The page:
On a dreary Sunday morning, I struggled to get out of my bed as it was lightly drizzling outside. I was picked up around 10 o’clock to start my journey up Redfish Lake Trail. My friend and I walked through the enchanted forest smelling the shuttle scent of the Balsam furs and moist soil. Out of the forest, we started to climb up the ridge with beautiful wildflowers gathered around us. Beautiful purple, yellows and the occasional red were sprinkled across the greens of the low sagebrush, gooseberries, grasses, and baby Aspen and Lodgepoles. As a flower enthusiast, I did my best to name every plant I could. Most likely to the annoyance of my hiking buddy.
As we walked we chatted about life, shared funny stories, and listened to the breeze all while chipmunks and squirrels yelled and clicked among the trees. In the middle of a chat about cooking dinner, I saw a flash of an amazing deep ocean blue fly across the trail. It had a jet-black head with a small crest of the same color. I asked my friend if she saw the streak of blue. She had missed it as she was admiring her untied shoelace. We Looked in the small thicket of pines for a bluebird. And to our surprise, we saw a Stellar’s Jay sitting on a branch pruning itself.
The Stellar’s Jay, Cyanocitta stelleri, named after George Wilhelm Stellar, the first European man to bring back the first specimen from Alaska, can be found from Alaska to California and out to Texas. They can stand at about 13 inches. This was my first Stellar’s Jay and I was amazingly impressed by its color. Both male and female will have that glossy blue plumage and a large black cress and head, many can be found with white streaks on their forehead sometimes looking like eyebrows. I would have loved to sit and watch for an hour or so waiting the hear the shack-shack-shack call, but I also wanted to beat the rain I saw looming in the distance.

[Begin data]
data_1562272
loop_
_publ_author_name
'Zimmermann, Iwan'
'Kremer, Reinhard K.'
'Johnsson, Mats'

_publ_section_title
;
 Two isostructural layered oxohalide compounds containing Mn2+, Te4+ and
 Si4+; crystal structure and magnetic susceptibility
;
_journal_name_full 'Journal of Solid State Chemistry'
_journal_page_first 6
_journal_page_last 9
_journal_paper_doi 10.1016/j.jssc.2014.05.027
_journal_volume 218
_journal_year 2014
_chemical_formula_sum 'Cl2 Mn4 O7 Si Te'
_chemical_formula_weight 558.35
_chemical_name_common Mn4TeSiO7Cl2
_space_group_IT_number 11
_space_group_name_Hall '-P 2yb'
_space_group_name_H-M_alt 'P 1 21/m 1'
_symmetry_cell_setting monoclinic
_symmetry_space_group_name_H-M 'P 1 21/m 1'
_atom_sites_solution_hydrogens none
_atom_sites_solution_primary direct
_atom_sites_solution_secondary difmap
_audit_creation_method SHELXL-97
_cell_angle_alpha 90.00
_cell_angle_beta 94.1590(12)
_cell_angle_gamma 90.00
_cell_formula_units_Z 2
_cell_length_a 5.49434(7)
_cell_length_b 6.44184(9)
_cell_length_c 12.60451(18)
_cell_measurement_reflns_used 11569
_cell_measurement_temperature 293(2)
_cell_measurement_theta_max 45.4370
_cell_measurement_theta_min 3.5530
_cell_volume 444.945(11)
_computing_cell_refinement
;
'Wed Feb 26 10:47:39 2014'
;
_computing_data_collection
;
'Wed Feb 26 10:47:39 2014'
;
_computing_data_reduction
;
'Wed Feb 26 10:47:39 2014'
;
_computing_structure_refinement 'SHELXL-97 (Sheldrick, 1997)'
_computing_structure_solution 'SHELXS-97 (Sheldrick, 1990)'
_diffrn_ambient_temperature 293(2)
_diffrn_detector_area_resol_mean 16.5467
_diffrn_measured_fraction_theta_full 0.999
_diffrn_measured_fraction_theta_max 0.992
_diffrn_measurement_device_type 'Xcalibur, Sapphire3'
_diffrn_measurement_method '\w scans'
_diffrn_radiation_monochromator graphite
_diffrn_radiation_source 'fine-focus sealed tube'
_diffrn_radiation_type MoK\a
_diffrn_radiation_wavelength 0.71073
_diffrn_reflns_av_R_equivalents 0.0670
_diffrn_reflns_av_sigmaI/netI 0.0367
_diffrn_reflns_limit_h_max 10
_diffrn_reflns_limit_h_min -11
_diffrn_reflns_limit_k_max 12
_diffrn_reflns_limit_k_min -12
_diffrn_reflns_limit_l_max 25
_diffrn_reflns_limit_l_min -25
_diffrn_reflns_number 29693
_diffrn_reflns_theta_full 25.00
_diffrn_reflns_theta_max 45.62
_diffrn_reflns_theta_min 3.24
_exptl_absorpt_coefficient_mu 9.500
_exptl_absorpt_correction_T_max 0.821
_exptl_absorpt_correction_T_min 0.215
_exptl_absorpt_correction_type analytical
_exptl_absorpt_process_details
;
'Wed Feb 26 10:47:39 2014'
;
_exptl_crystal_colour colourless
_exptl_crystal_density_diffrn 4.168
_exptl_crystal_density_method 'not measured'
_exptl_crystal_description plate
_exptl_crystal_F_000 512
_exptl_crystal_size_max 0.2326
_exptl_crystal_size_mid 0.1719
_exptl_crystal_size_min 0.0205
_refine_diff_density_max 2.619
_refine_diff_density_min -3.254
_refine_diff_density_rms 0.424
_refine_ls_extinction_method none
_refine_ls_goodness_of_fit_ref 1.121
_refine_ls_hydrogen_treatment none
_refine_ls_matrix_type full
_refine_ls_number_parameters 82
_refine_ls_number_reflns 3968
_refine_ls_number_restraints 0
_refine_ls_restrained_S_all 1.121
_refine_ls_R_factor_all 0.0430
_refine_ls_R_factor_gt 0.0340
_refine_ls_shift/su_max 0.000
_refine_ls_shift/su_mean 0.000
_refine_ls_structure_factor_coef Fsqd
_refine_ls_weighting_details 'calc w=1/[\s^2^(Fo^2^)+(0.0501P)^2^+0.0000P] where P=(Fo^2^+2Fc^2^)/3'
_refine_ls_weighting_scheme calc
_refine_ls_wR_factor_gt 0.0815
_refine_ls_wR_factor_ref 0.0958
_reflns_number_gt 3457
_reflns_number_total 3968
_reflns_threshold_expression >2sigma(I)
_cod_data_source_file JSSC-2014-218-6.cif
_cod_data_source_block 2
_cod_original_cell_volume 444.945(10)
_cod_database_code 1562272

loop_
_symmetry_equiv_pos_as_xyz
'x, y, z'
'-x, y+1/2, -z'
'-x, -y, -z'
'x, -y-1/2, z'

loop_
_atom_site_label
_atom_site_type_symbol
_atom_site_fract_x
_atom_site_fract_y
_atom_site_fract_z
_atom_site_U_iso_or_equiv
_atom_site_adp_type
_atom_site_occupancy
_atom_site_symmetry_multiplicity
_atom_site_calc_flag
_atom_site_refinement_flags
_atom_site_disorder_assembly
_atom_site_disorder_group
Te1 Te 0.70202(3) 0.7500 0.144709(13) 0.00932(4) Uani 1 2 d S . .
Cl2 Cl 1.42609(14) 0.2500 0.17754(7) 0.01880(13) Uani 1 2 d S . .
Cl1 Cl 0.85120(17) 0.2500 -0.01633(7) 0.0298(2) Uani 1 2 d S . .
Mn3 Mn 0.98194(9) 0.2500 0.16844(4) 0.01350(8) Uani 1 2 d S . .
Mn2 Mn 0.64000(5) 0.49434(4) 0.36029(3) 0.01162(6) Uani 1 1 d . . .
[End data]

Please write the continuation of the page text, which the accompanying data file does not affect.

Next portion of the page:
We marched on hitting the bench lakes turn off around noon. We decided to have lunch at the second lake. We sat on a large rock looking out at the lake and off towards Iowa Peak. Soon we got a bit chilly and decided to keep marching on. Well past the lakes the trail started to take us down the ridge in a series of switchbacks. These switchbacks turned from the more coniferous forest to Sagebrush.
Off in the distance, as we descended we could see glimpses of Grand Mogul poking in and out of the clouds. Soon the sun started to peak out again and we saw marvelously large arrow leaf balsam root flowers in full bloom. We also came across strange looking Bitterbrushes. A few twigs were connected together with a silk or a webbing. Not sure what they were we looked for more on the hike. Soon we came across caterpillars on the webbing. Not sure what the caterpillars were, we took a picture to look up later.
Once back in the Visitor Center we took out our insect book and found that they were Western Tent Caterpillars Moths, Malacosoma constrictum. These moths are social and live in silk tents, like the ones we saw on the trail, and eat the leaves off of trees and shrubs. This tent is also used as a molting mat helping the transition from caterpillar to moth.
We finished the hike at the Transfer camp or Redfish Lake trail Inlet. The sun was still doing its best at peeking out of the clouds, so we decided to sit on the dock and dip our toes in. It was around 2 and we had an hour until the boat Shuttle came to pick us up. We didn’t mind however, it was perfect out. Until it began to rain again. It just started off as little sprinkles before it picked up and we felt we must put our rain jackets on and sit under some trees, while we waited to go home. The day was quite the charm to us. The rain held off for us until we were done with the hike.
Written By Naturalist Emma Adams